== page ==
Multi drug resistance in cancer; ATP synthesis in bacteria and mitochondria.
(1) Multidrug resistance in cancer. Cancer chemotherapy often fails because the tumor develops resistance to multiple drugs simultaneously. The culprit is multidrug-resistance protein (mdr) also known as P-glycoprotein. It is located in plasma membranes, and uses ATP to transport drugs out of cells. We have generated a cell line which greatly overexpresses mdr, from which enriched plasma membranes and purified protein are readily obtained. The long-term goal is to learn ways to disable or circumvent mdr protein in cancer cells.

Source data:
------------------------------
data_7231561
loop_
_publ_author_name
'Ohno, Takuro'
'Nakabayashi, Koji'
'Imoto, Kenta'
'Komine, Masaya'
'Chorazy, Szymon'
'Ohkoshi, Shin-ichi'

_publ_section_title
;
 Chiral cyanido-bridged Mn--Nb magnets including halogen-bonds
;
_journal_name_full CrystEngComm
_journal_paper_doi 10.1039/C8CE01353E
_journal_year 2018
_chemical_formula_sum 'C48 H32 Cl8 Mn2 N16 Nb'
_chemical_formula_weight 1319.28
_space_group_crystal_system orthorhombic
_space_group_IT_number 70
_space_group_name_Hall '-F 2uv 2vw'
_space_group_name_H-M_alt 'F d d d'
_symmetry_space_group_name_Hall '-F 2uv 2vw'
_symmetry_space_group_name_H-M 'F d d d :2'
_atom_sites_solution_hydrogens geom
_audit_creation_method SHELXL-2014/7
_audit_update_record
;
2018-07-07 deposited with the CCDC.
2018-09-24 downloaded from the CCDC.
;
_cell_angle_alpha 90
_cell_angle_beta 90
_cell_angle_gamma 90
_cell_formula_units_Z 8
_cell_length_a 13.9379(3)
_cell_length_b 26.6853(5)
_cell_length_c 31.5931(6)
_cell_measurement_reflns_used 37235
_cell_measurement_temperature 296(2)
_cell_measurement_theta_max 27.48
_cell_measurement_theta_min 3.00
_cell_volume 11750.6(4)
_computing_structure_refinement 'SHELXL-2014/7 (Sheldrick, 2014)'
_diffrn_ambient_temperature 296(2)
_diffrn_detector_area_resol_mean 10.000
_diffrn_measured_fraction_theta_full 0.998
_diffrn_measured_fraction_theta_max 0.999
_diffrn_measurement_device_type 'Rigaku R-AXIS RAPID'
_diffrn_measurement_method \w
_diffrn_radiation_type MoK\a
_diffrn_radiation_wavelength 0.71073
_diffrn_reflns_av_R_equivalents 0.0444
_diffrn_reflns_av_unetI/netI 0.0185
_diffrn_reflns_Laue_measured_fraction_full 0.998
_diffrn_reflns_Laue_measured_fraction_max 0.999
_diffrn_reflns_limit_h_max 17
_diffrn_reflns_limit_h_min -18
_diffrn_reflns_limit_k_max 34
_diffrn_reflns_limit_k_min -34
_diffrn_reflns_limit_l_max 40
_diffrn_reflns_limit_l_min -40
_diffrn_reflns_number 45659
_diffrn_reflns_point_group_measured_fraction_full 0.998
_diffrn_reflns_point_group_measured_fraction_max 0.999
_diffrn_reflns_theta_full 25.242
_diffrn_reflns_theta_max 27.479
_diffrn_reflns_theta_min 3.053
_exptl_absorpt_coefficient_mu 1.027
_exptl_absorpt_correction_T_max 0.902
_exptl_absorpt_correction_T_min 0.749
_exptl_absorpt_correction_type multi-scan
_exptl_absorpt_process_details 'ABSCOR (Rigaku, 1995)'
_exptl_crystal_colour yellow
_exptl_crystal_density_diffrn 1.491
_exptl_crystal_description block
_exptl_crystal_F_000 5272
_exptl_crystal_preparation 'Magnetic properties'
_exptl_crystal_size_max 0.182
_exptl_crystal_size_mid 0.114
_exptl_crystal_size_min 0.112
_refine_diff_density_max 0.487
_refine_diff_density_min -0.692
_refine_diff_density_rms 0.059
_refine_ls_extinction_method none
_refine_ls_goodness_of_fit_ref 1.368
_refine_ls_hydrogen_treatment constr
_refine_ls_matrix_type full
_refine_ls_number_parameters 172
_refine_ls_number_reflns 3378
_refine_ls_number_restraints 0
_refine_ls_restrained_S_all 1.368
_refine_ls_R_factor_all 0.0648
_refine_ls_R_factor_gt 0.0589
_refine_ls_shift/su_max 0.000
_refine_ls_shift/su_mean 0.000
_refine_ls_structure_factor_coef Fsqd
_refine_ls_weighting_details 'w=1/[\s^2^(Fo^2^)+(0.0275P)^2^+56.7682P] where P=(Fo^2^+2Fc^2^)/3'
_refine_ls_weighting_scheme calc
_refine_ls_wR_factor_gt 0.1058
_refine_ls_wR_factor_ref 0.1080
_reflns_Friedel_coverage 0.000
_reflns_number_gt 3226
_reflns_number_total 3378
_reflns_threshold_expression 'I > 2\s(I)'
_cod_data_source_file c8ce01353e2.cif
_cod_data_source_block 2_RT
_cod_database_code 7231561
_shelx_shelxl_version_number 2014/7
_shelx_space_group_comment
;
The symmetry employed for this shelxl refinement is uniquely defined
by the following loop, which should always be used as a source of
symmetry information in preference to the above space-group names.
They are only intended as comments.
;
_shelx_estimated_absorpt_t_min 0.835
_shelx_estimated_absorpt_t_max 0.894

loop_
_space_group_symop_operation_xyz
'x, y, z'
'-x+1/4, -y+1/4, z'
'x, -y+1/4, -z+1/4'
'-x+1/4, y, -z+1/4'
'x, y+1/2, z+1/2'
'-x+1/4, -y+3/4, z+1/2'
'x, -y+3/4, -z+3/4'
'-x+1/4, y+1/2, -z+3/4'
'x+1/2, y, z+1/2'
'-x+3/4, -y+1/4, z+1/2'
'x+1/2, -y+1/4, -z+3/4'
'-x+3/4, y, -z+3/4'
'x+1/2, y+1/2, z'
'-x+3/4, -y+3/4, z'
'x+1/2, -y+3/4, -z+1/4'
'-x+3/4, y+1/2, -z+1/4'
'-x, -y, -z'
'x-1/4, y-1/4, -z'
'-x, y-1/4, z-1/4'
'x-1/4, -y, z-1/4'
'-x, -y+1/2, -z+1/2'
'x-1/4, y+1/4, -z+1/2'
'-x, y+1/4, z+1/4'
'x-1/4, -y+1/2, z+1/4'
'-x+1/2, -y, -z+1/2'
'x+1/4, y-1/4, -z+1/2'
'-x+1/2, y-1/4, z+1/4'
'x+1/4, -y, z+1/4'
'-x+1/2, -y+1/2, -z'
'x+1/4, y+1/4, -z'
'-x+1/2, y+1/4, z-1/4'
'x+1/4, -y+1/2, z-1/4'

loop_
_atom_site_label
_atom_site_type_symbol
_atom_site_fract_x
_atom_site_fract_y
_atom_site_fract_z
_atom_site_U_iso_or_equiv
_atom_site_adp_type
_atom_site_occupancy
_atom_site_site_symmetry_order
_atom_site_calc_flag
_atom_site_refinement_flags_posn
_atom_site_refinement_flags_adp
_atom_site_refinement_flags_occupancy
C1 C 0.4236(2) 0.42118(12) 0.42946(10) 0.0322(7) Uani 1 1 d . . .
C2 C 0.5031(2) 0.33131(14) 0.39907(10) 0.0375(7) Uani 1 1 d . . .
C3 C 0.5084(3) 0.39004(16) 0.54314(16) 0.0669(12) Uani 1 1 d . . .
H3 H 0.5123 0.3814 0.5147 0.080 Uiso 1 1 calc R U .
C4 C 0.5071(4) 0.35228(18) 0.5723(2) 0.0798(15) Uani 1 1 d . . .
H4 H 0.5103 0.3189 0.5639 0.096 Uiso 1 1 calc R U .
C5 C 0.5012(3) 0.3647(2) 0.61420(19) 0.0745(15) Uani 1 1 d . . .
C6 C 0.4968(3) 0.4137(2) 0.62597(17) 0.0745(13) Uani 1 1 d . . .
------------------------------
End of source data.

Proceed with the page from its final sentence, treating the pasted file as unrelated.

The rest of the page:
(2) ATP synthesis and hydrolysis in F1Fo-ATP synthase. ATP synthase is the smallest known rotary motor. It uses subunit rotation to drive ATP synthesis, and ATP hydrolysis to drive subunit rotation. The subunit rotation is linked in turn to utilization or generation of a membrane proton gradient. We are using a variety of probes to study the mechanism of catalysis and to elucidate the molecular linkage between catalysis and subunit rotation. We use the E. coli enzyme and a range of molecular genetics, biochemical and biophysical techniques. In recent work we have focussed on application of fluoroscent probes of cataytic sites which have yielded rapid and sensitive information about mechanism.